By Guest contributor
Searching for the perfect pair of headphones can be a daunting task. There are countless types and brands offering a variety of pros and cons at low or high costs. Identifying the right pair for you requires a basic understanding of the jargon that gets thrown around when discussing headphones.
Type of headphone
First of all, it’s important to familiarise yourself with the different types of headphones out there. In-ear headphones or “earbuds” sit directly in the ear, delivering quality sound and blocking out external noises. Examples include Apple’s popular wireless AirPods. There are also on-ear headphones, which rest on top of the ear. They offer excellent sound quality but don’t block out the outside world and often leak audio to those nearby. Finally, you could opt for over-ear headphones, which tend to be pricier but offer the best of both worlds. They provide top-notch sound quality and maximum noise isolation.
The driver is a fundamental part of any headphone. Whether you’re looking for earbuds, in-ear, or over-ear, each will have its own driver. But what is a driver? In simple words, it turns the electrical signal into sound pressure, thus creating the sound you hear. It might sound simple, but there are many different types of drivers. Dynamic drivers, or “moving coil drivers”, are common in most Bluetooth headphones and generally the cheapest. Alternatively, you’re likely to find Electrostatic Drivers in more expensive headphones or Hybrid Drivers in high-end options. They all do the same thing but with varying levels of sound quality and distortion.
Sound pressure level
Sound Pressure Level (SPL) or sensitivity are terms that can both be used on spec sheets for headphones. Essentially, they determine how loud your headphones can get. SPL measures the sensitivity (the efficiency of the electrical signal converted into an acoustic signal) and is often displayed in decibels. Most headphones range from 80-120dB. 80dB is described as general city traffic, 105dB is a loud voice, and 130dB is a plane taking off. Headphones generally don’t go above 120dB since that is the pain threshold for noise.
Frequency Response is the range of frequencies a pair of headphones can produce. This is measured in Hertz (Hz), with the lowest number representing the bass and the highest the treble. For example, most headphones have a frequency response of 20-20,000Hz, which is roughly the same as the ears. Frequency Response isn’t an indicator of sound quality, however, you should keep it in mind if you’re likely to be listening to music with a lot of bass. If that’s what you’re after, you should look for headphones with a low bass frequency.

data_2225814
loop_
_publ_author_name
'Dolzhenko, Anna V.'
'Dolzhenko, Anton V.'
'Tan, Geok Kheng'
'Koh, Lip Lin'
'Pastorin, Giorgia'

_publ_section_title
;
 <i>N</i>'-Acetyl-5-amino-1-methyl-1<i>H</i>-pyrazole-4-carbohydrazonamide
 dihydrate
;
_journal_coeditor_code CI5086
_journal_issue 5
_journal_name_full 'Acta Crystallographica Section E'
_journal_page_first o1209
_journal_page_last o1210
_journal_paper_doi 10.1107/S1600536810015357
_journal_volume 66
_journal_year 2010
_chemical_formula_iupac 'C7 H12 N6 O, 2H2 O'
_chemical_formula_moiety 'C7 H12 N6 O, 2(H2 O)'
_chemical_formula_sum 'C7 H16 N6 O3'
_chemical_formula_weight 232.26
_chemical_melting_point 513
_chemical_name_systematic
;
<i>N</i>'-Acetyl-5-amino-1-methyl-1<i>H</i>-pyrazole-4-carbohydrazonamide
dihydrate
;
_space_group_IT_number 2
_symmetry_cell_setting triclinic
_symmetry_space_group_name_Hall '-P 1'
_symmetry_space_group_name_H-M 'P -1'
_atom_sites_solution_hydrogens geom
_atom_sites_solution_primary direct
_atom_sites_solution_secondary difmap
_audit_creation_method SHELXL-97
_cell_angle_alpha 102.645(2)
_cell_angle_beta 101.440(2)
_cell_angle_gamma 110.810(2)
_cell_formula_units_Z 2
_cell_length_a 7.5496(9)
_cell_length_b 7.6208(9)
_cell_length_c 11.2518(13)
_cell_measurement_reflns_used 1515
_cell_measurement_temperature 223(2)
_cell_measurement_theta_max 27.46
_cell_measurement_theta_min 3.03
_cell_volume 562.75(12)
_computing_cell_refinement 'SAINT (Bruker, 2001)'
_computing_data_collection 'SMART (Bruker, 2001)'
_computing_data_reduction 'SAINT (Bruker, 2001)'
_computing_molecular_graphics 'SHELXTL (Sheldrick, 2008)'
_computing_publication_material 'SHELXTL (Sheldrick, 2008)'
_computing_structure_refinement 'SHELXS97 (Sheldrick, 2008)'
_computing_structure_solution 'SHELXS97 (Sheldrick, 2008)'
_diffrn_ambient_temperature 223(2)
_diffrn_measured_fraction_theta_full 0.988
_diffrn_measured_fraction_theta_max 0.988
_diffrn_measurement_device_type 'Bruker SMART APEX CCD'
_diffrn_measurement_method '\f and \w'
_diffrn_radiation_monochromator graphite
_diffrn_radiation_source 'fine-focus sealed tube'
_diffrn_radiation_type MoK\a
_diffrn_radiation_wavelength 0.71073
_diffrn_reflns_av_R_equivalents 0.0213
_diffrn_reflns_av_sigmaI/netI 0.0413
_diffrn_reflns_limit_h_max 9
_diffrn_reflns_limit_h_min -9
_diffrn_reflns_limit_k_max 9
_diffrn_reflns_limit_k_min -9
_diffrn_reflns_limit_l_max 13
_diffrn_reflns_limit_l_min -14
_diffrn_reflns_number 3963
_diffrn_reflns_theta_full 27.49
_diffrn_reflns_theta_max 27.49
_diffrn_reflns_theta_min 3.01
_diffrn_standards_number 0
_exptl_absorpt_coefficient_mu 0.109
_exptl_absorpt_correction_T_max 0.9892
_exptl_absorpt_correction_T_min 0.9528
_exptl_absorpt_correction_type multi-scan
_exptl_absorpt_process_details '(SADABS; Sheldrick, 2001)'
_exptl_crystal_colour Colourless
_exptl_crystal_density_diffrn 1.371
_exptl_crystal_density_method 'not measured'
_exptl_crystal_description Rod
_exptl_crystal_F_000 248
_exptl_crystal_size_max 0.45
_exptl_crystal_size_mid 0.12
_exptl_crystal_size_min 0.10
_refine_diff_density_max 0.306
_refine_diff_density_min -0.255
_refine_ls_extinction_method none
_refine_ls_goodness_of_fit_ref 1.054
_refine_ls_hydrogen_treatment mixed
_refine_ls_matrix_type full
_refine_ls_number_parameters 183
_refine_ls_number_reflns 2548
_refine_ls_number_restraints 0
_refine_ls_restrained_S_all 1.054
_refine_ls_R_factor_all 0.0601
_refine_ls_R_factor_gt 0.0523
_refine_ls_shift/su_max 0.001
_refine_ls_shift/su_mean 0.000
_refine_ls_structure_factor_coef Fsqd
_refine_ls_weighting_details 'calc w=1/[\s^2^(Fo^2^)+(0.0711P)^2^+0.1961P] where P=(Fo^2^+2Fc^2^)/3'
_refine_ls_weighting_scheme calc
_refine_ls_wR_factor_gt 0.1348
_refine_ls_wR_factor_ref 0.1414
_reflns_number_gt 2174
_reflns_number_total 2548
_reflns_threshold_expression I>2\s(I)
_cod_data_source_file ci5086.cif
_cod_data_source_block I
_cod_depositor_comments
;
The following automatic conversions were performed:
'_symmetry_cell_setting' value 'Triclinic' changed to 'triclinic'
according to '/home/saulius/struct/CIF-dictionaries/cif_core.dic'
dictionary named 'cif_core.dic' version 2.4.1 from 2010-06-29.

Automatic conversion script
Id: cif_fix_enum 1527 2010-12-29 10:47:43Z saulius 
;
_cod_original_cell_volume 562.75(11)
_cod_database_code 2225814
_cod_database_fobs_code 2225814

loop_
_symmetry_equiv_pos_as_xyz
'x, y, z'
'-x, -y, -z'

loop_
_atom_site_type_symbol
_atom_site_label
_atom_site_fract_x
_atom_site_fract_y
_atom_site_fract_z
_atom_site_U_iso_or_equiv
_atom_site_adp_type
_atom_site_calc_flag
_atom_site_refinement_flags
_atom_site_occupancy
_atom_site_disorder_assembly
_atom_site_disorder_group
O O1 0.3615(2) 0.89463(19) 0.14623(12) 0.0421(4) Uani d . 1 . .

Impedance is the sum of electrical resistance in AC. It’s typically measured in Ohms. In basic terms, higher impedance means more resistance, meaning that the headphones require more power to operate. When designed for use with mobile devices, headphones typically have a lower impedance of below 32 ohms and therefore use less power. Alternatively, high-end, professional-quality headphones will have higher impedance, requiring a dedicated amplifier to work and going as high as 120 ohms. Headphones with a lower impedance tend to have a lower voltage but a higher current. The current creates vibration and can emit a noticeable hiss that some users may find distracting.
You may see headphones being marketed as noise-cancelling. These are usually pricier and high-end such as Bose 700 cancellation headphones, but what exactly do they mean? Headphones designed to cancel outside noise are equipped with electronic chips and microphones. They record ambient noise, create an inverse sound wave and feed it back into the headphones to cancel out background noise as much as possible. They’re not perfect, but it’s the most effective technology for a peaceful, undisturbed listening experience. The technology required can be a battery drain, though, so keep that in mind.
A cheaper alternative with the same effect is noise isolation. Noise-isolating headphones will attempt to physically block external sounds. It’s commonly associated with in-ear headphones, where it essentially acts as an earplug. Unlike noise cancellation, noise isolation is a passive effect and requires no additional power. It’s also not limited to specific frequencies. Noise isolation may not be as high-tech or thorough as cancellation, but it’s a much simpler and cheaper alternative.
Whatever your needs, we hope this has helped narrow your search. Finding the perfect pair of headphones can be challenging, but it doesn’t have to be impossible. Experience the best sound, whether you’re listening to your favourite playlist, gaming online with friends, or enjoying the thrills of a game of slots at a top Online Casino UK. Therefore, take your time to take all these points and features we have gone through into consideration so that you get the best experience, with immersive sound quality and an undisturbed experience.